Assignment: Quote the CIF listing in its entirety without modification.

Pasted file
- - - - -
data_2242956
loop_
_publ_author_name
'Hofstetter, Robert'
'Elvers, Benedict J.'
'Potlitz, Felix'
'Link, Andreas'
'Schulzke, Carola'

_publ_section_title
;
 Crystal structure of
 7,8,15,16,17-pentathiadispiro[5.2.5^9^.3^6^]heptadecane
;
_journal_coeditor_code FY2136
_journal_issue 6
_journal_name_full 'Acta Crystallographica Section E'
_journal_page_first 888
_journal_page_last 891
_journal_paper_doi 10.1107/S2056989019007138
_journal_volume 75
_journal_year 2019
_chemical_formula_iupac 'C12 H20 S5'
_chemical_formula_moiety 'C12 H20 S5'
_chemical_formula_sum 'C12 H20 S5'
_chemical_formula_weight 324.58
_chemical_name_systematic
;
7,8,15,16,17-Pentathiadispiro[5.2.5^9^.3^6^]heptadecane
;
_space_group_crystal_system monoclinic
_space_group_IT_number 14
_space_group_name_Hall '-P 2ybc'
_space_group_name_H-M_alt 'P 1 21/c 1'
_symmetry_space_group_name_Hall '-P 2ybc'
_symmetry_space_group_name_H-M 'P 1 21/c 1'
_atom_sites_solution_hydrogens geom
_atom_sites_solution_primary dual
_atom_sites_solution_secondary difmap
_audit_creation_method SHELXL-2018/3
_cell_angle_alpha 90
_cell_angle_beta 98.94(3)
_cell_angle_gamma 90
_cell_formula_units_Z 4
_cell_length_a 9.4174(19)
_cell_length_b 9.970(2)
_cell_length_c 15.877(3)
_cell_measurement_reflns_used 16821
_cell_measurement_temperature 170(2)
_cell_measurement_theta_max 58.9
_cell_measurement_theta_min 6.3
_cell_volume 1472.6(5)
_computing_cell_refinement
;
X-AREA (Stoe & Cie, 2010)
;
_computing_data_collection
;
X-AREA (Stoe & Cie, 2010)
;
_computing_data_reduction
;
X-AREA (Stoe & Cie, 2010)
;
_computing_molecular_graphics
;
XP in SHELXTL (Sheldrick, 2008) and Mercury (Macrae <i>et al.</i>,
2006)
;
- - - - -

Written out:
data_2242956
loop_
_publ_author_name
'Hofstetter, Robert'
'Elvers, Benedict J.'
'Potlitz, Felix'
'Link, Andreas'
'Schulzke, Carola'

_publ_section_title
;
 Crystal structure of
 7,8,15,16,17-pentathiadispiro[5.2.5^9^.3^6^]heptadecane
;
_journal_coeditor_code FY2136
_journal_issue 6
_journal_name_full 'Acta Crystallographica Section E'
_journal_page_first 888
_journal_page_last 891
_journal_paper_doi 10.1107/S2056989019007138
_journal_volume 75
_journal_year 2019
_chemical_formula_iupac 'C12 H20 S5'
_chemical_formula_moiety 'C12 H20 S5'
_chemical_formula_sum 'C12 H20 S5'
_chemical_formula_weight 324.58
_chemical_name_systematic
;
7,8,15,16,17-Pentathiadispiro[5.2.5^9^.3^6^]heptadecane
;
_space_group_crystal_system monoclinic
_space_group_IT_number 14
_space_group_name_Hall '-P 2ybc'
_space_group_name_H-M_alt 'P 1 21/c 1'
_symmetry_space_group_name_Hall '-P 2ybc'
_symmetry_space_group_name_H-M 'P 1 21/c 1'
_atom_sites_solution_hydrogens geom
_atom_sites_solution_primary dual
_atom_sites_solution_secondary difmap
_audit_creation_method SHELXL-2018/3
_cell_angle_alpha 90
_cell_angle_beta 98.94(3)
_cell_angle_gamma 90
_cell_formula_units_Z 4
_cell_length_a 9.4174(19)
_cell_length_b 9.970(2)
_cell_length_c 15.877(3)
_cell_measurement_reflns_used 16821
_cell_measurement_temperature 170(2)
_cell_measurement_theta_max 58.9
_cell_measurement_theta_min 6.3
_cell_volume 1472.6(5)
_computing_cell_refinement
;
X-AREA (Stoe & Cie, 2010)
;
_computing_data_collection
;
X-AREA (Stoe & Cie, 2010)
;
_computing_data_reduction
;
X-AREA (Stoe & Cie, 2010)
;
_computing_molecular_graphics
;
XP in SHELXTL (Sheldrick, 2008) and Mercury (Macrae <i>et al.</i>,
2006)
;